I'm not really sore. This is strange. Normally I am after a hiatus from exercise.

My best friend, athlete  all her life says "the body remembers", and most likely this is happening with you. Apparently it hasn't been that long, and you are doing this right.

Good luck and GO FOR IT!

Breeze

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Other than things like hardcore pilates, most abs exercizes will not only not reduce your waistline, if you stick with them diligently they will increase it. The keys to a tight waistline are stretching exercizes and intestinal exercizes (which also go by other names in various, typically Eastern exercize systems). These things work on strengthening and tightening the internal musculature that really holds in your gut, whereas most Western "abs" routines, as the name implies, are building up your external abdominal muscles. While neither approach will spot reduce fat (do your aerobics), the abs approach will bulk up the muscles under the fat and increase your waist size.

Stretching stuff would be like any sorts of twists, back bends, side bends (hatha yoga cobra, triangle, whatever those twists are called). Intestinal exercizes involve pulling your belly button back to touch your spine, usually repeating this a lot, usually with some sort of breathing, but not always. It has the "side" benefit (to us vain Westerners) that it improves the functioning of digestion and many vital organs. If you care about the more Easterny stuff, it is also working energy flow through the second chakra and helping center you in your physical being.

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hi all,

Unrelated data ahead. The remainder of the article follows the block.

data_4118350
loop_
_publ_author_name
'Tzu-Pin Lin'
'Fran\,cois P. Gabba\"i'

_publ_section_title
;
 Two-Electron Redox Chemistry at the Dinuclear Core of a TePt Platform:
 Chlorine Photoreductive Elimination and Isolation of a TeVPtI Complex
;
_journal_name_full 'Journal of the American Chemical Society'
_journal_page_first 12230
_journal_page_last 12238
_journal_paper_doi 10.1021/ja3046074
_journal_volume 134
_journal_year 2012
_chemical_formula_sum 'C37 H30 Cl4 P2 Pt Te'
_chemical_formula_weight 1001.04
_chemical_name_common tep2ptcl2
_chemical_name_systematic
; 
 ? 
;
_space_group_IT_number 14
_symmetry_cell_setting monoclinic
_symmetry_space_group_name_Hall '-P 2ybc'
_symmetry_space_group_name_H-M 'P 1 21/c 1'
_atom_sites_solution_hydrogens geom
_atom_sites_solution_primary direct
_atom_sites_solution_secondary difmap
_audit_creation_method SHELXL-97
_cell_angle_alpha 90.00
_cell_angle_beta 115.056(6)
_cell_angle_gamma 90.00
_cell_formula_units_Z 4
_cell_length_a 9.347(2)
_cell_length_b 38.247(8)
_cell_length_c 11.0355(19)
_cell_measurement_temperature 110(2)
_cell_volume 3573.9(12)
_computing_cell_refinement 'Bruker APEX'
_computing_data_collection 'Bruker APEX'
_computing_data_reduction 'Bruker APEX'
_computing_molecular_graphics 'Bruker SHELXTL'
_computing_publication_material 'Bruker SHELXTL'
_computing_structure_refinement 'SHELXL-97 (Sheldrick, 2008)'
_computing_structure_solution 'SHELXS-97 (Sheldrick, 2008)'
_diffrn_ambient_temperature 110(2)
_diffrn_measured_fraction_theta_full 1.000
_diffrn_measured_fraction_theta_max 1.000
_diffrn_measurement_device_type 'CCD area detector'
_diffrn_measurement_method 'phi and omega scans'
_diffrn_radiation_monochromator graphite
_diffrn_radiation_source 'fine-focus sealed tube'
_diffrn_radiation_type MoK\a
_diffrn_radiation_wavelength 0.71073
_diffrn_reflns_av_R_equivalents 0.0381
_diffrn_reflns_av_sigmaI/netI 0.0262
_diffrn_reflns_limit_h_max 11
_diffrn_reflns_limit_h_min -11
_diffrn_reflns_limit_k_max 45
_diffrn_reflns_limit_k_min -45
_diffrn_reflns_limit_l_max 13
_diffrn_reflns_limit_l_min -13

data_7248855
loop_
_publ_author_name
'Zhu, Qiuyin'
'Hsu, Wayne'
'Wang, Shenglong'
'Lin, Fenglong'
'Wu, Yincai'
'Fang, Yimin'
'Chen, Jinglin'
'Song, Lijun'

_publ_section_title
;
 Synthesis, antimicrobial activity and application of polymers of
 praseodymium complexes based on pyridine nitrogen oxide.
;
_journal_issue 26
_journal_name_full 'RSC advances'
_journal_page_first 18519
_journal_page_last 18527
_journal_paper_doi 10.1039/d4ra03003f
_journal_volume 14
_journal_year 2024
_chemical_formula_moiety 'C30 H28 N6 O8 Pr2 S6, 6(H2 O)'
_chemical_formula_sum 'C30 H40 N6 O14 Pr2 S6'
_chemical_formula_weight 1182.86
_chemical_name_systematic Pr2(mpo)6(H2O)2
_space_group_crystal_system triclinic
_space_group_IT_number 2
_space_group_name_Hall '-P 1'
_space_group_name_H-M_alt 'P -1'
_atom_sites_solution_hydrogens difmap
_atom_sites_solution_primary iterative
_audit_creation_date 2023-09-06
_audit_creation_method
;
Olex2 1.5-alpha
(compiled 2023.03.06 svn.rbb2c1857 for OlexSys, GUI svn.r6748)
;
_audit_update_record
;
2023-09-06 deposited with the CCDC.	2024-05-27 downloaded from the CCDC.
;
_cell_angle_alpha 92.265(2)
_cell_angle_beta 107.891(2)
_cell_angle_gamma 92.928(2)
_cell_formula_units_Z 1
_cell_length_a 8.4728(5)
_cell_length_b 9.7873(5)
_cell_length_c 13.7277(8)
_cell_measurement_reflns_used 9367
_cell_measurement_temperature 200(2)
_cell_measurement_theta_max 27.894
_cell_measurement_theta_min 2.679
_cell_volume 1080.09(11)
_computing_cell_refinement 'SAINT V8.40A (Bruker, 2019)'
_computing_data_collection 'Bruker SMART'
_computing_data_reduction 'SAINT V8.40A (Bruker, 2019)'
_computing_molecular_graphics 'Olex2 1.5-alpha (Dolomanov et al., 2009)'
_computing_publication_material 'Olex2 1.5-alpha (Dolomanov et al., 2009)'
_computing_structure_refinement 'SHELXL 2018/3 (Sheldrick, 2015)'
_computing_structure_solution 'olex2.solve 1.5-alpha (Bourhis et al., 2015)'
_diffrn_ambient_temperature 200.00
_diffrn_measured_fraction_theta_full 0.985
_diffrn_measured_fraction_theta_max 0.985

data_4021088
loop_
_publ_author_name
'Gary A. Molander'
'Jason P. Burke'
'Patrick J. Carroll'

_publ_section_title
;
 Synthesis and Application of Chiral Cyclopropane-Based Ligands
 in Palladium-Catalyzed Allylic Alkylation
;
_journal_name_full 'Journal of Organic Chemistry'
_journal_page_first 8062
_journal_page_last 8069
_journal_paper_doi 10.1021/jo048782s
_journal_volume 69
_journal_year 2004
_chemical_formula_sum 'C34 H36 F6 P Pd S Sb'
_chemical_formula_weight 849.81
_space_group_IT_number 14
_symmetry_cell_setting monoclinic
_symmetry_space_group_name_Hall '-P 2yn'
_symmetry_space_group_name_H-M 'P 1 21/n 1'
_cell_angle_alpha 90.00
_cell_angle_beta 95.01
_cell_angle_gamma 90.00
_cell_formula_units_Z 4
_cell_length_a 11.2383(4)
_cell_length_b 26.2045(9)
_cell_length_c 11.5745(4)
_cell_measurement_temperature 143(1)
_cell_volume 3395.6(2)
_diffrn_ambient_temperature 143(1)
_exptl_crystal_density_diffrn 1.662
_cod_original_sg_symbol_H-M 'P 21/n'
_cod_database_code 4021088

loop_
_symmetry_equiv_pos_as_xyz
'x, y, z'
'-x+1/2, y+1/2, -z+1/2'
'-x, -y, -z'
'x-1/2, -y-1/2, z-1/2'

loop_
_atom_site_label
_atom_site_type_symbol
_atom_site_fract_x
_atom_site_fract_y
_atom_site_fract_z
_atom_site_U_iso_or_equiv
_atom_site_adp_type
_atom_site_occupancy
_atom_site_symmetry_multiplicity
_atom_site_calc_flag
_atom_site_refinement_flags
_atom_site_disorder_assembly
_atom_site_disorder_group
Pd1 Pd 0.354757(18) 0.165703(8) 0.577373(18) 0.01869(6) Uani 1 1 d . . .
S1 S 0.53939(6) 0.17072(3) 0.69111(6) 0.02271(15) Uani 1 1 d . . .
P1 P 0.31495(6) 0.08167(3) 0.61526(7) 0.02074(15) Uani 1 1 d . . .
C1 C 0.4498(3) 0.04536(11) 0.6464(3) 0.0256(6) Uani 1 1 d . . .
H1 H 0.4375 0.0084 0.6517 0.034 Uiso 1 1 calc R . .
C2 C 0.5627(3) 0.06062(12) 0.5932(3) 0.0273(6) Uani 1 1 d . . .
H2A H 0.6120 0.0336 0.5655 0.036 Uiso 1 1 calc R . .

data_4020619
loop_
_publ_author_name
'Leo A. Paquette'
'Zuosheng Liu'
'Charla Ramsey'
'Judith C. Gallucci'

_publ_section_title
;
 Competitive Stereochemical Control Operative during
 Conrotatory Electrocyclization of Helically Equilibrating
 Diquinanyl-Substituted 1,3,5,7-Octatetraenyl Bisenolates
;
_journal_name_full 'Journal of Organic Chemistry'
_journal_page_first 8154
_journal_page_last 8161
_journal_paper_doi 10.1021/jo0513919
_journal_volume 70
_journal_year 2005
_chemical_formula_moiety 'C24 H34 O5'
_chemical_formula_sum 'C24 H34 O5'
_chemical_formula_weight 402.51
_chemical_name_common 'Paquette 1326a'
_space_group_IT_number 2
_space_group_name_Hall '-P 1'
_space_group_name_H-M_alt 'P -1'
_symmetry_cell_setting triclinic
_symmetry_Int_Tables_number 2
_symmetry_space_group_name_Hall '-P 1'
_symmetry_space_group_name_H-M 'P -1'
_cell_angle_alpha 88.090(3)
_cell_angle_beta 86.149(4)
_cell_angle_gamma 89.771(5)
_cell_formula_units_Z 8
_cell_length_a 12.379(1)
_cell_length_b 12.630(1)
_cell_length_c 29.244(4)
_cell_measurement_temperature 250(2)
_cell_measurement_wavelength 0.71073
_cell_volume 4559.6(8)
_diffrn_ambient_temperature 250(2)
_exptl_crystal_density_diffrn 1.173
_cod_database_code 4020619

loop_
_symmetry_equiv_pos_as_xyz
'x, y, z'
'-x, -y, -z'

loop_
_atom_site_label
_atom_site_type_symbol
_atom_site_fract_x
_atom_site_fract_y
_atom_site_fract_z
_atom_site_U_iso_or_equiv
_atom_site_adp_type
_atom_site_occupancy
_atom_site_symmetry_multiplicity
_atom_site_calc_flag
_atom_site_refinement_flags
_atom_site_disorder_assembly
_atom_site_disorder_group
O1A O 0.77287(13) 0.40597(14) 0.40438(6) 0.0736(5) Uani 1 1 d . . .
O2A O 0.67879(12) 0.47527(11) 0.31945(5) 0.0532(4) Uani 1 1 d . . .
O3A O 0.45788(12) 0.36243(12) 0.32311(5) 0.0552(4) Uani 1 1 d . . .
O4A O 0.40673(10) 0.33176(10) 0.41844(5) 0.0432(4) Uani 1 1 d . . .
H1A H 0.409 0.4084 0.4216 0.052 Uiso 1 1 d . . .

i agree that the aerobic stuff is probably the best for emotional stability, and i recommend at least 40 minutes.  it gives me a little buzz around the 40 minute mark (endorphins i guess).  the only other thing that does this seems to be lifting using my back, like theres this machine that you pull down at the gym i think its for the Latissimus Dorsi (i had to google that name haha).  and this other machine thing thats like rowing, that is also for your back muscles.  those ones seem to get me feeling nice, a little weird at the time, but feeling really good when i leave the gym. 

i also try to do the bench pressing and also the pectoral and bicep machine exercises, so that i can get all buff because im challenging Schwarzeneger for the governorship of California this upcoming december (but first I have to beat Gary Coleman to be the democratic frontrunner), lol.  but it just doesnt help as much as the back exercises or the aerobics. but yeah looking better will make u feel better a little bit too (but we MI are usually not that conceited lol).

i definately think the best thing to do to get started is use the bicycle or stairmaster at the gym, because they dont make you as sore as running outside on the dirt with all that impact on your feet.